Oakley A recent count of the endangered black-footed ferrets found 26 of the mammals at two reintroduction sites in west-central Kansas.
Dan Mulhern, a biologist with the U.S. Fish and Wildlife Service, said only seven of the animals were live-trapped. But he and 35 other volunteers who spent a week two weeks ago in the pastures where the ferrets had been released counted the others.
The ferrets, the nation’s most endangered mammal, were released in 2007 and 2008 on the Smoky Valley Ranch owned by the Nature Conservancy and a ranch operated by Larry and Bette Haverfield in Logan County.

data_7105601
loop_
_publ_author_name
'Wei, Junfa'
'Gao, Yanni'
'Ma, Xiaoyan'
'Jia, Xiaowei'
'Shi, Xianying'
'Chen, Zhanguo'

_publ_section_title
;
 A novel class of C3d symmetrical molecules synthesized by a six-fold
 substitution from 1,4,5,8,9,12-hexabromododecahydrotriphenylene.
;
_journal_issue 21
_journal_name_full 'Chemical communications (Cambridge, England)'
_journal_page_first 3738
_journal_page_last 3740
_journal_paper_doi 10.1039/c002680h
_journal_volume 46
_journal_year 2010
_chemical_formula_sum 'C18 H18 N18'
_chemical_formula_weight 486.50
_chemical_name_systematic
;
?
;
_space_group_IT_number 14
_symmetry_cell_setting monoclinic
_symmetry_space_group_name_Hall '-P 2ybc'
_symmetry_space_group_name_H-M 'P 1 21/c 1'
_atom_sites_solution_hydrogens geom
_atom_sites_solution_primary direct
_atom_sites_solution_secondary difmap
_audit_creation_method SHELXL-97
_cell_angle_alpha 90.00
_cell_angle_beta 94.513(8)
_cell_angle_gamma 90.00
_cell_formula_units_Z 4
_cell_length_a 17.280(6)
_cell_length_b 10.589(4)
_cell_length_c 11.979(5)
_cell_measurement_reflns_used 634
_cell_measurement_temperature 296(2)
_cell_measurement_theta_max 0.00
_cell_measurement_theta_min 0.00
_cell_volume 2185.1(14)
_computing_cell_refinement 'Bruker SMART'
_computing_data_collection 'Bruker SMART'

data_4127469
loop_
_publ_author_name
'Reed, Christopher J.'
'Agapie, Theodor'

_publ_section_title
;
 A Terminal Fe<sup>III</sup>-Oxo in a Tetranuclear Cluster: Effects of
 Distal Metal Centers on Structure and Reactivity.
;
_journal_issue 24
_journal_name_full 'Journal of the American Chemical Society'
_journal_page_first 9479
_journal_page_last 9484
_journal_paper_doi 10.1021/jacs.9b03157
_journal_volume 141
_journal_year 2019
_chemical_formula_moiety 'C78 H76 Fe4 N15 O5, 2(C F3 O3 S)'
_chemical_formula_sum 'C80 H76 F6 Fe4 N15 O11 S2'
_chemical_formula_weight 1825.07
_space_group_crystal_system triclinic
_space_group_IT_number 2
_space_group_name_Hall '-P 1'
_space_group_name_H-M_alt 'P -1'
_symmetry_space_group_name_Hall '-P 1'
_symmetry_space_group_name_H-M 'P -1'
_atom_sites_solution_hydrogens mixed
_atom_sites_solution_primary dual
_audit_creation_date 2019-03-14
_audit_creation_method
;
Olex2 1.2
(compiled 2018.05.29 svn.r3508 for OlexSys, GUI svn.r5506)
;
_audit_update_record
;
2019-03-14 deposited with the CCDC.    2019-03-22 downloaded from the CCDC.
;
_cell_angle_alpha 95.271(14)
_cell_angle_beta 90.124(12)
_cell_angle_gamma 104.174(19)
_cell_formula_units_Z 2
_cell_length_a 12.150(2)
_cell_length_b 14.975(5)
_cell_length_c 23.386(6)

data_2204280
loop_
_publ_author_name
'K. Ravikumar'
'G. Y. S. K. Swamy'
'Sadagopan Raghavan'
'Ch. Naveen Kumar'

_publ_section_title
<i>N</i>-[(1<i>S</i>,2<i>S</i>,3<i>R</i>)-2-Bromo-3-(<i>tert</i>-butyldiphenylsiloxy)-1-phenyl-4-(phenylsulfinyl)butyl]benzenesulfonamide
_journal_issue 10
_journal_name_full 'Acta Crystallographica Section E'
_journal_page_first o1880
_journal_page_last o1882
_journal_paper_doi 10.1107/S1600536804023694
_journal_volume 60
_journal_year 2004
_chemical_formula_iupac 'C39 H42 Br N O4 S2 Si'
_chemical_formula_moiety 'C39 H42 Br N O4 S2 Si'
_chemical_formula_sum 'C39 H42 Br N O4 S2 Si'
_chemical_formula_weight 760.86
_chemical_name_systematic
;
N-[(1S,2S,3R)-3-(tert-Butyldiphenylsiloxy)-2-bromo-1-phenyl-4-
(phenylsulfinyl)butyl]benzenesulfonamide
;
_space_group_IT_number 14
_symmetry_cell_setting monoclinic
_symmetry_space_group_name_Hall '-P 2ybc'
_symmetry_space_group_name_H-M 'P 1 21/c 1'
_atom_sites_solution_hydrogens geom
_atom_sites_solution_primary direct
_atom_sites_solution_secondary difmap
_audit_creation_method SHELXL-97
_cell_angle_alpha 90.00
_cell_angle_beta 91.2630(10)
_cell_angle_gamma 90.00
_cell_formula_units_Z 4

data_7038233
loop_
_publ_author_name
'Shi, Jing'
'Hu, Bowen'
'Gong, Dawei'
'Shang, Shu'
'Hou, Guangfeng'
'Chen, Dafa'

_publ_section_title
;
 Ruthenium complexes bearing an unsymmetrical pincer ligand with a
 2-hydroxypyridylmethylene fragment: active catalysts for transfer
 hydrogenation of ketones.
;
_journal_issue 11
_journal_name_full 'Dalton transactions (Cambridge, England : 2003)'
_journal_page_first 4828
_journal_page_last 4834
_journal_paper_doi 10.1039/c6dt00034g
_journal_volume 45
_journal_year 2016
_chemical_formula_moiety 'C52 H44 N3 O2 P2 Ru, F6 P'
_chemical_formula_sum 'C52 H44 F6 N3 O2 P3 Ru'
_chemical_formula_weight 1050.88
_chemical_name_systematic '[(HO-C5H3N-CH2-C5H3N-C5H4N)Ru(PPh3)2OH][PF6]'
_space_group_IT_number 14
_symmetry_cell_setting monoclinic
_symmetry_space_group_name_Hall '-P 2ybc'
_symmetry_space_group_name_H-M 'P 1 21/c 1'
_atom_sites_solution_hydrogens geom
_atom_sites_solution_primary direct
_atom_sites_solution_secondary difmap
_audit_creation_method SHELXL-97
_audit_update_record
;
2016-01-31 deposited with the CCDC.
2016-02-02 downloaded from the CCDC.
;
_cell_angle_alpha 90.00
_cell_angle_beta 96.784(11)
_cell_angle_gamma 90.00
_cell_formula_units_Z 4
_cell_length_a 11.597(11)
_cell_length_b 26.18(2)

The ferrets in Kansas will be monitored for five years before officials decide whether to reintroduce more.
One of the captured animals, a female who had been born wild in Kansas prairie, showed signs of having given birth to kits, Mulhern said.
The Nature Conservancy’s conservation director, Rob Manes, said that discovery likely means a third generation of ferrets has been born on the Kansas plains.
Mulhern said the number of sightings was generally what he had expected. It means there are at least 26 ferrets on the two ranches, but there could be more, he said.